Because artillery is an indirect fire weapon, the forward observer must take up a position where he can observe the target using tools such as maps, compass, binoculars and laser rangefinder/designators; then call back fire missions on his radio or other communication device. This position can be anywhere from a few hundred meters to 20–30 km distant from the guns. Modern day FOs are also trained in the rudiments of calling Close Air Support, Sea-borne Weapons and other weapons systems.

Using a standardized format, the FO sends either an exact target location or the position relative to his own location or a registered map point, a brief target description, a recommended munition to use, and any special instructions such as "danger close" (The warning that friendly troops are within a certain distance from the target, which varies based upon the weapon system being used and which requires extra precision from the guns). Once firing begins, if the rounds are not accurate the FO will issue instructions to adjust fire in four dimensions (Three physical; left/right, forward/back, up/down and one for time, when using timed fuses) and then usually call "fire for effect", unless his purpose in that fire mission has an objective other than suppression or destruction of the target. A "Fire For Effect" or "FFE" calls for all of the guns or tubes to fire a round; as opposed to the adjustment phase wherein only a single gun is firing.[1]

The FO does not talk to the guns directly - he deals solely with the FDC. The forward observer can also be airborne and in fact one of the original roles of aircraft in the military was airborne artillery spotting.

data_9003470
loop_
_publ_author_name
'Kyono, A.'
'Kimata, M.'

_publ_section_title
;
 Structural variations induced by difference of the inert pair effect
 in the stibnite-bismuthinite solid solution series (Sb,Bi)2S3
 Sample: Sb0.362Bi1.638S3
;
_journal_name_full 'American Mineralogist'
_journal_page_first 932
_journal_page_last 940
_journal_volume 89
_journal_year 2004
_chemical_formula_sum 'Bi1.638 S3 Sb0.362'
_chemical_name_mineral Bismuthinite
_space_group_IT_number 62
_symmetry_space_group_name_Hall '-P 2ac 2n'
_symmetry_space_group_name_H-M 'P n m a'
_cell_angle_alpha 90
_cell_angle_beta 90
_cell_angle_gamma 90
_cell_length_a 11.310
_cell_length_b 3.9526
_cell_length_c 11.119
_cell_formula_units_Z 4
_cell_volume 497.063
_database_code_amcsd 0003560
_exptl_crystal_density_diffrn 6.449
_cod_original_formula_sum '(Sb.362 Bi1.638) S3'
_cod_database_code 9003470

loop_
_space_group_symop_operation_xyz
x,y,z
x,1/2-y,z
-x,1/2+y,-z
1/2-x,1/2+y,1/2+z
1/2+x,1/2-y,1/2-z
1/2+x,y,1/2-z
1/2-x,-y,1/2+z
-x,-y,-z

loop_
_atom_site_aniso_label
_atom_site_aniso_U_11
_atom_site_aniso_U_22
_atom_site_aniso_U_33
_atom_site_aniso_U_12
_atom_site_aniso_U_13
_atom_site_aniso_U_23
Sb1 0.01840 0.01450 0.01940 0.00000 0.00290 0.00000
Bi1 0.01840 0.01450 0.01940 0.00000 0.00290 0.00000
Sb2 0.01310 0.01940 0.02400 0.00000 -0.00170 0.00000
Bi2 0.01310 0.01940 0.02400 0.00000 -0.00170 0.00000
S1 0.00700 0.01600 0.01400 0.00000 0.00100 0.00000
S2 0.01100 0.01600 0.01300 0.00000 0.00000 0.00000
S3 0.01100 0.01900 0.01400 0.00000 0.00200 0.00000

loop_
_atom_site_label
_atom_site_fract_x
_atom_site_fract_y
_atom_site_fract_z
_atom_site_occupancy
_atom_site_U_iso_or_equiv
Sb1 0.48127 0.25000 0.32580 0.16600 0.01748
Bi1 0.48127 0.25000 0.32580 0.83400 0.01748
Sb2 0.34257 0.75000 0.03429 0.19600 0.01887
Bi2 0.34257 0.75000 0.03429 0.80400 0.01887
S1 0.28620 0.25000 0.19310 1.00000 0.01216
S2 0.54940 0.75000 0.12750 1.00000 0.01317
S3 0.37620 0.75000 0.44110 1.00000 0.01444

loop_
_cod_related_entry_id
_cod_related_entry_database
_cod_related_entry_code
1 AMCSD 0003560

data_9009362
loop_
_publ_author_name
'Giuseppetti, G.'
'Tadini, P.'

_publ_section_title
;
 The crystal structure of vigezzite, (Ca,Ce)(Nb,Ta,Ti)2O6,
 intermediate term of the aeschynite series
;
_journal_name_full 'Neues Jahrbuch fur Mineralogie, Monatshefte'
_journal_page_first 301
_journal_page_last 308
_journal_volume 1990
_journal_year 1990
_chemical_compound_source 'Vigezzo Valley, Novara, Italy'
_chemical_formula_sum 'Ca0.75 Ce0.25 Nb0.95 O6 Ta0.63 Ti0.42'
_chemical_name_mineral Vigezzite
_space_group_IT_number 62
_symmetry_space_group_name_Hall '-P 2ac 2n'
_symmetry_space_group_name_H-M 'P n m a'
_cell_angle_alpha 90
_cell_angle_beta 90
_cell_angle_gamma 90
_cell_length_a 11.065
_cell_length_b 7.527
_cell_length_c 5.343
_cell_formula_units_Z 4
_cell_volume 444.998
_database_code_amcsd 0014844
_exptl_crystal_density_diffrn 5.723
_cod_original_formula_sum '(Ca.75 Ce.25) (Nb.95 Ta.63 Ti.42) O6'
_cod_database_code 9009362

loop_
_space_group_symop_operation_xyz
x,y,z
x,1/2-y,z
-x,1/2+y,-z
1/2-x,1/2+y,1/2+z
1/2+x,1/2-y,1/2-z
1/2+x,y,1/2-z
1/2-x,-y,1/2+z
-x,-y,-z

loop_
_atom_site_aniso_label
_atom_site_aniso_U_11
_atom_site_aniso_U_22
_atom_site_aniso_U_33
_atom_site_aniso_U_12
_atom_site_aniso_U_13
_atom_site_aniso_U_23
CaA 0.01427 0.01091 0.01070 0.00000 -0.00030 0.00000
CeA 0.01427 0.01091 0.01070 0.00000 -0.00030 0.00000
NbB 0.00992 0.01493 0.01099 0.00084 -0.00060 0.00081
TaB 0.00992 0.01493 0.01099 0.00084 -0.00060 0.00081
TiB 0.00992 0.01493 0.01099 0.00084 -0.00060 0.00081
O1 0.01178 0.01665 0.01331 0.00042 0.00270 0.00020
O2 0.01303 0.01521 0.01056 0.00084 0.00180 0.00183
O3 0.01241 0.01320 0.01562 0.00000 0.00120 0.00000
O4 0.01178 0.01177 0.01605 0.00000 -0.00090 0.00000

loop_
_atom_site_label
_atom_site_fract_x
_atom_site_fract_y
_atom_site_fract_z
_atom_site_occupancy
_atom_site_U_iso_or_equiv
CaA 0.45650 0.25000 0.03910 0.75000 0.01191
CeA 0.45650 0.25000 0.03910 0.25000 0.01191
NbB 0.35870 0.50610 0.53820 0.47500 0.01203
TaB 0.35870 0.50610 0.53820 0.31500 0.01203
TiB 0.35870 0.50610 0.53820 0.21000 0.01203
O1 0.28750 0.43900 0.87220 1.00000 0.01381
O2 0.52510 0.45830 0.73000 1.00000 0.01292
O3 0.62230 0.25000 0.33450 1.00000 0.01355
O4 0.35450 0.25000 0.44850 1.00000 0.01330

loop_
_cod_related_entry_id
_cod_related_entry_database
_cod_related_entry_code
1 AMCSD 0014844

FDC (Fire Direction Center)

Typically, there is one FDC for a battery of six guns, in a light division. In a typical heavy division configuration, there exists two FDC elements capable of operating two four gun sections, also known as a split battery. The FDC computes firing data, fire direction, for the guns. The process consists of determining the precise target location based on the observer's location if needed, then computing range and direction to the target from the guns' location. This data can be computed manually, using special protractors and slide rules with precomputed firing data. Corrections can be added for conditions such as a difference between target and howitzer altitudes, propellant temperature, atmospheric conditions, and even the curvature and rotation of the Earth. In most cases, some corrections are omitted, sacrificing accuracy for speed. In recent decades, FDCs have become computerized, allowing for much faster and more accurate computation of firing data.[2]